ABSTRACT: BACKGROUND: Radical cystectomy (RC) remains a morbid procedure. The use of Enhanced Recovery After Surgery (ERAS) pathways has proven to reduce care time and post-operative complications after colorectal surgery. There is a high potential for reducing morbidity associated with RC by utilizing ERAS in this setting. The purpose of this review is to examine the current evidence for ERAS in preoperative, intra-operative and post-operative setting of care for RC patients and to propose ERAS evidence-based protocol for patients undergoing RC in the Australian and New Zealand environment. PREOPERATIVE: Patient's medical optimization, avoidance of oral mechanical bowel preparation and emphasis on preoperative administration of high-energy carbohydrate drinks from colorectal literature has led to inclusion of these strategies in the preoperative considerations of ERAS in RC. INTRA-OPERATIVE: Epidural analgesia has an integral role in reducing surgical stress response, improving analgesia and expediting functional recovery and should be included in ERAS RC protocols. Of relevance is 72 h maximum length of its duration. With regard to minimally invasive approach to RC, despite encouraging results from high-volume centres, high-level evidence in this field are lacking (ongoing clinical trials). Standardized anaesthetic protocols with particular emphasis on perioperative fluid management are essential components of ERAS protocols. POST-OPERATIVE: Avoidance of routine nasogastric tube placement, early mobilization and multifaceted approach to optimization of gut function and elimination of post-operative ileus are the cornerstones of post-operative care in the setting of ERAS in RC patients.

6 Review Systematic review and cumulative analysis of perioperative outcomes and complications after robot-assisted radical cystectomy. 2015

Novara, Giacomo / Catto, James W F / Wilson, Timothy / Annerstedt, Magnus / Chan, Kevin / Murphy, Declan G / Motttrie, Alexander / Peabody, James O / Skinner, Eila C / Wiklund, Peter N / Guru, Khurshid A / Yuh, Bertram. ·Department of Surgery, Oncology, and Gastroenterology - Urology Clinic, University of Padua, Italy. Electronic address: giacomonovara@gmail.com. · Academic Urology Unit, University of Sheffield, Sheffield, UK. · City of Hope National Cancer Center Duarte, CA, USA. · Department of Urology, Herlev University Hospital, Denmark. · Division of Cancer Surgery, Peter MacCallum Cancer Centre, St. Andrews Place, East Melbourne, Victoria, Australia. · Department of Urology, Onze-Lieve-Vrouw Hospital, Aalst, Belgium. · Vattikuti Urology Institute, Henry Ford Health System, Detroit, MI, USA. · Department of Urology, Stanford University, Stanford, CA, USA. · Karolinska University Hospital, Urology, Stockholm, Sweden. · Department of Urology, Roswell Park Cancer Institute, Buffalo, NY, USA. ·Eur Urol · Pubmed #25560798.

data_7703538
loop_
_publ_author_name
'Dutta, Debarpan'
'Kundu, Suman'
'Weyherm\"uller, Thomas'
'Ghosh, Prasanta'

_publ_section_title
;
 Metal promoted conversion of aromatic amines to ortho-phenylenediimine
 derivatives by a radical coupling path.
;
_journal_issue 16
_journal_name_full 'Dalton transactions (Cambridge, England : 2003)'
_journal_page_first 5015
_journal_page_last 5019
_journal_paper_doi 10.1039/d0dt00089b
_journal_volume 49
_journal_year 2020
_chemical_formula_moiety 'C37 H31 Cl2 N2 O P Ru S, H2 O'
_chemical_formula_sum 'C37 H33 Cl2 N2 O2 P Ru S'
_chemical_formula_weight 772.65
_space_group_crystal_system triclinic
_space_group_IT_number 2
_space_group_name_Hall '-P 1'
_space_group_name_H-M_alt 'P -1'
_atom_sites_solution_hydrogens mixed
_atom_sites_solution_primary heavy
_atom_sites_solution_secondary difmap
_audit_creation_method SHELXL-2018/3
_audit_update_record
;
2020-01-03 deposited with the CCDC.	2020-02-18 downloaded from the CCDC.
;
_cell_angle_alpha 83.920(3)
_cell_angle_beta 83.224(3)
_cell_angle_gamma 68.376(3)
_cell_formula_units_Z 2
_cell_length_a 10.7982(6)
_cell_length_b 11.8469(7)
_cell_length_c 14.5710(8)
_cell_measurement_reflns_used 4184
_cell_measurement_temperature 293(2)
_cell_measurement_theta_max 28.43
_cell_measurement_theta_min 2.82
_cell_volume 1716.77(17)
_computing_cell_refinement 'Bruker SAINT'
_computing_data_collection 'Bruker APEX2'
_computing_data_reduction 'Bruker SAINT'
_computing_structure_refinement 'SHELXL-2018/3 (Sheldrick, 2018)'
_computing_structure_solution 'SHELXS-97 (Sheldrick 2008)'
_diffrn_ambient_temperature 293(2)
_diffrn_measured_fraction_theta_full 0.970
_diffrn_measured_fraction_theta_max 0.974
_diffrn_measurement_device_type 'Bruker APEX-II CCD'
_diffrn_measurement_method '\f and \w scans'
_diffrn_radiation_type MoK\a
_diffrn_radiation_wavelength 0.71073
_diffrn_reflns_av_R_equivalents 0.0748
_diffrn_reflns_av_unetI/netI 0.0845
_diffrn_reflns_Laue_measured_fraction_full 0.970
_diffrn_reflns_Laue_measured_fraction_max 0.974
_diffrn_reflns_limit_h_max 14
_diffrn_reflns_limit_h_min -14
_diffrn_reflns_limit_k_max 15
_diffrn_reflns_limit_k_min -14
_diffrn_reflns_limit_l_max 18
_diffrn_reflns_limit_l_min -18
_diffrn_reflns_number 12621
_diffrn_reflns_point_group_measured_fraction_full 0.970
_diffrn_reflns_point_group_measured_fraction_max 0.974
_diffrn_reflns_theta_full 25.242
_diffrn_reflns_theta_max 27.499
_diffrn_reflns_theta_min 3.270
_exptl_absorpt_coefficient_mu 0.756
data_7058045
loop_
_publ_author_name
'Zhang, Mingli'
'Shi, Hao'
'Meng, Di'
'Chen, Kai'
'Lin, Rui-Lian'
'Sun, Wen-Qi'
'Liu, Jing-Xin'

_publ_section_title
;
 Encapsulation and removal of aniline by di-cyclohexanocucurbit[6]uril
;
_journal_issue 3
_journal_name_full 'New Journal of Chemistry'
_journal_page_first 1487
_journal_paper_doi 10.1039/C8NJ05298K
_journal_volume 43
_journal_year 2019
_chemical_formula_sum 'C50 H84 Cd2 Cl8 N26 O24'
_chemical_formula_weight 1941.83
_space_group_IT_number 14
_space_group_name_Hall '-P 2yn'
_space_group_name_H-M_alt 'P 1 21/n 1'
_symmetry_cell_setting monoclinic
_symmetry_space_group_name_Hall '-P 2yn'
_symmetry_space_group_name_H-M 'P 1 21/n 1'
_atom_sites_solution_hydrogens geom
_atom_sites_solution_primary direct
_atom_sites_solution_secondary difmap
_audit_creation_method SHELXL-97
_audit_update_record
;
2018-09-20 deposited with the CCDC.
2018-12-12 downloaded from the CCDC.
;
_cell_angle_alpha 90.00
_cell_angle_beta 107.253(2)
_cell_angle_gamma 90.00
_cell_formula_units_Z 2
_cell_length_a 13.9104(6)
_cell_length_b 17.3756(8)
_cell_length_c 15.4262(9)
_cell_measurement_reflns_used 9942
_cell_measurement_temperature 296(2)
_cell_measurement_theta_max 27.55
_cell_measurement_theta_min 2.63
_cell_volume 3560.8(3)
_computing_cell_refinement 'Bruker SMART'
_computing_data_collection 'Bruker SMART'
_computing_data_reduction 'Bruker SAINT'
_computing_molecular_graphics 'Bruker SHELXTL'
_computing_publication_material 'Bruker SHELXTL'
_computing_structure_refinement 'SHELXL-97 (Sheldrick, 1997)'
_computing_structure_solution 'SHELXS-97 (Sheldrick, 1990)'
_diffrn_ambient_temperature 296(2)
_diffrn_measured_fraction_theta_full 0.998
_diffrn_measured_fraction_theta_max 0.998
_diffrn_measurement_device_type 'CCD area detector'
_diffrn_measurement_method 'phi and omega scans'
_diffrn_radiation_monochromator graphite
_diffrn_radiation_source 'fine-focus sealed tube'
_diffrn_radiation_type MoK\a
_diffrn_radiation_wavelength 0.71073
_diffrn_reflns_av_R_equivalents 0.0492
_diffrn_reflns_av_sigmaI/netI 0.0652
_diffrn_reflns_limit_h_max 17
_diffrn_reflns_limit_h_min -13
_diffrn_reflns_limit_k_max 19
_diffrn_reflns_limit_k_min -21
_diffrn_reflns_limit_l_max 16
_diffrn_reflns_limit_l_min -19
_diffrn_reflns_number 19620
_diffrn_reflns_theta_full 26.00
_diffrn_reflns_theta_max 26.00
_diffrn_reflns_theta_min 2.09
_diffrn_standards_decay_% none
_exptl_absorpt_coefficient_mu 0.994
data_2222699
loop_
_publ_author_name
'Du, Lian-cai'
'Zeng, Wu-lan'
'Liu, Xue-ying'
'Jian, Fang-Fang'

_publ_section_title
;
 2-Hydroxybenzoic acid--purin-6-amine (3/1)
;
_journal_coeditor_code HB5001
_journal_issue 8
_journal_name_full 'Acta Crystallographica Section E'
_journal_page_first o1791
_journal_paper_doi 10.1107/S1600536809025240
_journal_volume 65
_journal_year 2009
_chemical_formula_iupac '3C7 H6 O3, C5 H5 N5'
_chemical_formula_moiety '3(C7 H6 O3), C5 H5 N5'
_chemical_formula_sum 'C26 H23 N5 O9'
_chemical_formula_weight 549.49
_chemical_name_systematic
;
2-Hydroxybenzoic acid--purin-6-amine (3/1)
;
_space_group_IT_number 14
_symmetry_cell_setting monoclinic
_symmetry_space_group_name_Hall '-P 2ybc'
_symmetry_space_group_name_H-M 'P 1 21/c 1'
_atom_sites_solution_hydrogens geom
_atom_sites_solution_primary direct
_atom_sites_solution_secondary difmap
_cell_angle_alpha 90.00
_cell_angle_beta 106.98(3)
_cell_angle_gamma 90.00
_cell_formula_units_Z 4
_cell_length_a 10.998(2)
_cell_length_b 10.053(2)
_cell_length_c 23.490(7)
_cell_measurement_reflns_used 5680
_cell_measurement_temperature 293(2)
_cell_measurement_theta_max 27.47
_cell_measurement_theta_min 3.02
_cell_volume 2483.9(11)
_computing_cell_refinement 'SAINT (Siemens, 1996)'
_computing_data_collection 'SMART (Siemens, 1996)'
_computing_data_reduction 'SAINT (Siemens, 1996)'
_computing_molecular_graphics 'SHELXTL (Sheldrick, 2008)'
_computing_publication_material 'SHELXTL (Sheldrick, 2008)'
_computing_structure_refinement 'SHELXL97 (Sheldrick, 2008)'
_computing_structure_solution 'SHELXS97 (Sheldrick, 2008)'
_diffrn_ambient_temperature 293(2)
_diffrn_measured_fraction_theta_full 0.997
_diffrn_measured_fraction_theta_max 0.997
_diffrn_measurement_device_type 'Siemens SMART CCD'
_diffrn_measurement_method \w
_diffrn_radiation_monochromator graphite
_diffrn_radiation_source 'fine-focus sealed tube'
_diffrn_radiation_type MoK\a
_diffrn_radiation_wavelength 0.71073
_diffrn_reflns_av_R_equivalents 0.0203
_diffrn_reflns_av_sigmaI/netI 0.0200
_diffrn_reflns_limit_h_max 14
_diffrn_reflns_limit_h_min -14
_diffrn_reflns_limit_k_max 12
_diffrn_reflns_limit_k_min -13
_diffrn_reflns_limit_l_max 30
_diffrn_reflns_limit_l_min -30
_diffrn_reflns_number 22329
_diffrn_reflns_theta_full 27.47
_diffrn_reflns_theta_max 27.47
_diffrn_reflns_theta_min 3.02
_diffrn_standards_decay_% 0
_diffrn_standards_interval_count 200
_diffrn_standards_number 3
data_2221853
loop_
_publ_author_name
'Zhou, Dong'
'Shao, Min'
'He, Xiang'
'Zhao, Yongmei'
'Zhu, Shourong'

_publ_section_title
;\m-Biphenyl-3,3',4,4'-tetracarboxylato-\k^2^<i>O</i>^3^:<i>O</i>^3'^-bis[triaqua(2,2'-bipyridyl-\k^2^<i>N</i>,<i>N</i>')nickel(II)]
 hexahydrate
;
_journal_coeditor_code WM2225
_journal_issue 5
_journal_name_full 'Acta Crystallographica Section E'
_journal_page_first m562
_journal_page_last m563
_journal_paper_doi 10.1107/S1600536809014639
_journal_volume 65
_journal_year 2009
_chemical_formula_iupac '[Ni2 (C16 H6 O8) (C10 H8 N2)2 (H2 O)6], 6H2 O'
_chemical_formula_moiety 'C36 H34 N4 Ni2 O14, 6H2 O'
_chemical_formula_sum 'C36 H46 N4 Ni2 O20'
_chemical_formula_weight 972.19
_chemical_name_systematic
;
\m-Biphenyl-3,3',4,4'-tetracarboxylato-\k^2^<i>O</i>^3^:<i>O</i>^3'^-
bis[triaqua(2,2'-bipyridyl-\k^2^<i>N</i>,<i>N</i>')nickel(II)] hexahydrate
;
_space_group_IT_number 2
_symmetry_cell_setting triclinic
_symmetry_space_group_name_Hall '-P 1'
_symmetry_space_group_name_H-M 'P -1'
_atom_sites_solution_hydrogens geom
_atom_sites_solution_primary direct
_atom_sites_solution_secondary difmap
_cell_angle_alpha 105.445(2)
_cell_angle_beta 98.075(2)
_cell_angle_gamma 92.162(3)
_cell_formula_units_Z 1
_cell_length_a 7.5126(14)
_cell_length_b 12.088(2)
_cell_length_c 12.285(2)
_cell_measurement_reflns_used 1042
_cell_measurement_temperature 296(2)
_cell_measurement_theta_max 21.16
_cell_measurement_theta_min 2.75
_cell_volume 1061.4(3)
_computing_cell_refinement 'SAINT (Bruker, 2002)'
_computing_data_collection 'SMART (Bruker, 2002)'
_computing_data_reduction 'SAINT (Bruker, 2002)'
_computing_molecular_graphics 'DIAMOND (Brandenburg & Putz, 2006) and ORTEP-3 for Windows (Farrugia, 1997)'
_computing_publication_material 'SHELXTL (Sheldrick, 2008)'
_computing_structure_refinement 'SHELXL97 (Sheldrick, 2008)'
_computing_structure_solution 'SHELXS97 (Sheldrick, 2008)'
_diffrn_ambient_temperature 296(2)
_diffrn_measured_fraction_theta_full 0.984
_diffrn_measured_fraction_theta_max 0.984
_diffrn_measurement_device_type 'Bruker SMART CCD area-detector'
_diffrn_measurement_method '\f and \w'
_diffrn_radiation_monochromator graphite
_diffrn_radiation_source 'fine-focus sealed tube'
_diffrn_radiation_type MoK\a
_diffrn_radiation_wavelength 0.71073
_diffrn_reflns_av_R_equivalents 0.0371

ABSTRACT: CONTEXT: Although open radical cystectomy (ORC) is still the standard approach, laparoscopic radical cystectomy (LRC) and robot-assisted radical cystectomy (RARC) have gained popularity. OBJECTIVE: To report a systematic literature review and cumulative analysis of perioperative outcomes and complications of RARC in comparison with ORC and LRC. EVIDENCE ACQUISITION: Medline, Scopus, and Web of Science databases were searched using a free-text protocol including the terms robot-assisted radical cystectomy or da Vinci radical cystectomy or robot* radical cystectomy. RARC case series and studies comparing RARC with either ORC or LRC were collected. Cumulative analysis was conducted. EVIDENCE SYNTHESIS: The searches retrieved 105 papers. According to the different diversion type, overall mean operative time ranged from 360 to 420 min. Similarly, mean blood loss ranged from 260 to 480 ml. Mean in-hospital stay was about 9 d for all diversion types, with consistently high readmission rates. In series reporting on RARC with either extracorporeal or intracorporeal conduit diversion, overall 90-d complication rates were 59% (high-grade complication: 15%). In series reporting RARC with intracorporeal continent diversion, the overall 30-d complication rate was 45.7% (high-grade complication: 28%). Reported mortality rates were ≤3% for all diversion types. Comparing RARC and ORC, cumulative analyses demonstrated shorter operative time for ORC, whereas blood loss and in-hospital stay were better with RARC (all p values <0.003). Moreover, 90-d complication rates of any-grade and 90-d grade 3 complication rates were lower for RARC (all p values <0.04), whereas high-grade complication and mortality rates were similar. CONCLUSIONS: RARC can be performed safely with acceptable perioperative outcome, although complications are common. Cumulative analyses demonstrated that operative time was shorter with ORC, whereas RARC may provide some advantages in terms of blood loss and transfusion rates and, more limitedly, for postoperative complication rates over ORC and LRC. PATIENT SUMMARY: Although open radical cystectomy (RC) is still regarded as a standard treatment for muscle-invasive bladder cancer, laparoscopic and robot-assisted RC are becoming more popular. Robotic RC can be safely performed with acceptably low risk of blood loss, transfusion, and intraoperative complications; however, as for open RC, the risk of postoperative complications is high, including a substantial risk of major complication and reoperation.